Time for another rant.
• The vendor people who are intimately familiar with the technology are not interested in writing documentation. If developers won't comment their code, you think they're going to write docs? Besides, their managers have powerful economic incentives to use tech writers who are experts at information packaging, but are pretty far away from being developers.
• One cloud vendor now has over 7,500 pages of documentation overall. A huge investment, consistently written, full of data...and little more than a starting point. The moment you try to really use a feature in a real-world system, it's off to Google and the user forums. Of course, there's enough misinformation on the Web that you'll waste plenty of time. But at least you get the comfort of knowing that other developers are lost in trial-and-error just like you are.
• There's that wonderful acronym, RTFM. Every support organization uses that as their answer to 50 percent of the incoming calls. And that's 'great', particularly when the vendor's docs are wrong, or simply doesn't cover the use case. I recently reported two bugs in a vendor's docs...after several e-mail exchanges, both cases were closed. No resolution, just the message to basically 'go pound sand: the vendor is never going to fix those docs.'
• Docs cover one vendor's technology. But in the cloud, we're all using a range of vendors' technologies plus a bunch of open source goodies. Nobody has the time to document the real environment we're working with -- it's a boil-the-ocean project.
• Docs are like dictionaries (remember, those big paper things&): the information is all there, but you can't effectively communicate just by knowing the syntax and word definitions. The way you really learn a language is by reading real writing (novels, journals, comic books...you know those paper things...) or listening to newscasts, conversations, or songs.
So, tell me again why we're feeling the need for more docs? No developer wants to read them. No developer wants to write them. In the immortal words of Cool Hand Luke, "what we have here is a failure to communicate."
This isn't a matter of "documentation quality" or even quantity. I'm saying that doing big docs is the wrong answer to the question "how do we get developers effective with a new API?"
It ain't gonna be YouTube.
Training courses? Not bloody likely.
It's simple: Speak the language that developers around the world understand. Code.
A Modest Proposal (Google it...)
Vendors, divert 2/3 of the money you spend on writing developer docs in India to fund coders in India. Create a serious pool of code samples that actually do something (rather than the usual snippets that can't actually execute because they're missing that "obvious" constructor). Instead of writing about design patterns and best practices, show them in code (with enough comments for the novice to follow). Post working applications in demo systems that registered developers can get to. Show your stuff off.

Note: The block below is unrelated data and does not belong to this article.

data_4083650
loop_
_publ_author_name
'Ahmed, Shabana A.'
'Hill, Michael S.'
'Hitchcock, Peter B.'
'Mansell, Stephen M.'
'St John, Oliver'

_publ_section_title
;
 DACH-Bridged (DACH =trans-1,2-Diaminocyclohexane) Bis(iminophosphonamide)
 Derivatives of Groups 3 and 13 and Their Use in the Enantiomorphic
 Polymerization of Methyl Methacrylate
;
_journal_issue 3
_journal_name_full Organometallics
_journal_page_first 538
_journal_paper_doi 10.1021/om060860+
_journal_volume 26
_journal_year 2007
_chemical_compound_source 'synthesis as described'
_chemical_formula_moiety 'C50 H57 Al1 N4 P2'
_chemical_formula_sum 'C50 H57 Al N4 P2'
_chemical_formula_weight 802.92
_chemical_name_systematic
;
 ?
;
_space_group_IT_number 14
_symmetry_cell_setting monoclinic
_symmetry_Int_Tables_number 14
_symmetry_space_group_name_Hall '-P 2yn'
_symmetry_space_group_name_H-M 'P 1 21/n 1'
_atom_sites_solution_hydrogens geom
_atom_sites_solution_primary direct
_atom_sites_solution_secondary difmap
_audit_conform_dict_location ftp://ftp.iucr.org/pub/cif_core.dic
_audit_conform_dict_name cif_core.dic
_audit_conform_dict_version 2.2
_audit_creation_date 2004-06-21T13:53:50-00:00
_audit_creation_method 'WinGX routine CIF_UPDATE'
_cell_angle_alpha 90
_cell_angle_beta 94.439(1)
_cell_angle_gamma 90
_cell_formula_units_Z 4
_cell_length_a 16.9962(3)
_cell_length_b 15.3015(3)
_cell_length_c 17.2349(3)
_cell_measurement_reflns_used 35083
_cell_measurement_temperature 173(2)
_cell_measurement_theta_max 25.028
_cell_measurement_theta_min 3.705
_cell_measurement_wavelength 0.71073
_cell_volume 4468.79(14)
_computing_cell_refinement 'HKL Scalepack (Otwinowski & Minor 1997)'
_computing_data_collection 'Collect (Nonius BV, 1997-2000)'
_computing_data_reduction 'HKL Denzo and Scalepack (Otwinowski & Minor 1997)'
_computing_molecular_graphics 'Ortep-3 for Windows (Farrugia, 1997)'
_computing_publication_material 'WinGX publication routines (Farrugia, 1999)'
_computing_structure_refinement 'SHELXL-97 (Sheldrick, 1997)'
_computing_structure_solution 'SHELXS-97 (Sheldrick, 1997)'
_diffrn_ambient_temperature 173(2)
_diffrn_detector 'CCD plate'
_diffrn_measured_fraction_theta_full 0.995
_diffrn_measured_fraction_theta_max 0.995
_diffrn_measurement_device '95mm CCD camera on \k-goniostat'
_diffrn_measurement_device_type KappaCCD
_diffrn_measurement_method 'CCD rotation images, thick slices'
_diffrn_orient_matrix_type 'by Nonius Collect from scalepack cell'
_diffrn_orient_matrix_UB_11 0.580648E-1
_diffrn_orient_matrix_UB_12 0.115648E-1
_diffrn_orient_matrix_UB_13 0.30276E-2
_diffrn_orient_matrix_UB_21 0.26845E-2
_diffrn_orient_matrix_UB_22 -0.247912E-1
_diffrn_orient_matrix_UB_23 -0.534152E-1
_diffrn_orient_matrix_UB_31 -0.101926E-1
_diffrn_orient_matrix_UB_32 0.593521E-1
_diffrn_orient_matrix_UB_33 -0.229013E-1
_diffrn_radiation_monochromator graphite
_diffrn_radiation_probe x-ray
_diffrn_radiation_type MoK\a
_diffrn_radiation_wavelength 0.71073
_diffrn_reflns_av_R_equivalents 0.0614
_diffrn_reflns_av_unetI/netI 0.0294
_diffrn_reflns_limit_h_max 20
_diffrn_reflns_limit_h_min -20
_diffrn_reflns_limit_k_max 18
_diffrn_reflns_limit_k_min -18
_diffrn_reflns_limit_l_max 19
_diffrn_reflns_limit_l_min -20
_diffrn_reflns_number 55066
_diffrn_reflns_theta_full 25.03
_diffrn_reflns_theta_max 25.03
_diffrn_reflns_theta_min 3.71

Yes, the vendor's lawyers will whine about the risk of an attack from patent trolls. So put all those samples in open source. Vendors, invite your developer community to improve and extend your code samples -- particularly with cross-language examples using infrastructure that is outside of (but frequently used with) your API. Provide incentives for the best contributions (sometimes, all you need is to offer recognition on your blog).
And yes, some of your system integrators will be all bent out of shape because you've made it easier for the customer to be self-sufficient. But by democratizing the knowledge around your APIs, you'll be greatly growing the pie: there will be more successful customers and more economic benefit for all. In the long run, those same system integrators will have more to do, even though they won't get the easy kills from exploiting hidden knowledge about the basics of your API.
Customers, judge products by their code samples, and let the vendors know you're doing so. Ask the sales rep to get his SE on the phone, and grill them on where to find the repository of code samples for their product before you buy. Don't let them off the phone until you get that URL. If they don't have one, start laughing at them.
Humor is, after all, the best antidote.
David Taber is the author of the new Prentice Hall book, "Salesforce.com Secrets of Success" and is the CEO of SalesLogistix, a certified Salesforce.com consultancy focused on business process improvement through use of CRM systems. SalesLogistix clients are in North America, Europe, Israel, and India, and David has over 25 years experience in high tech, including 10 years at the VP level or above.
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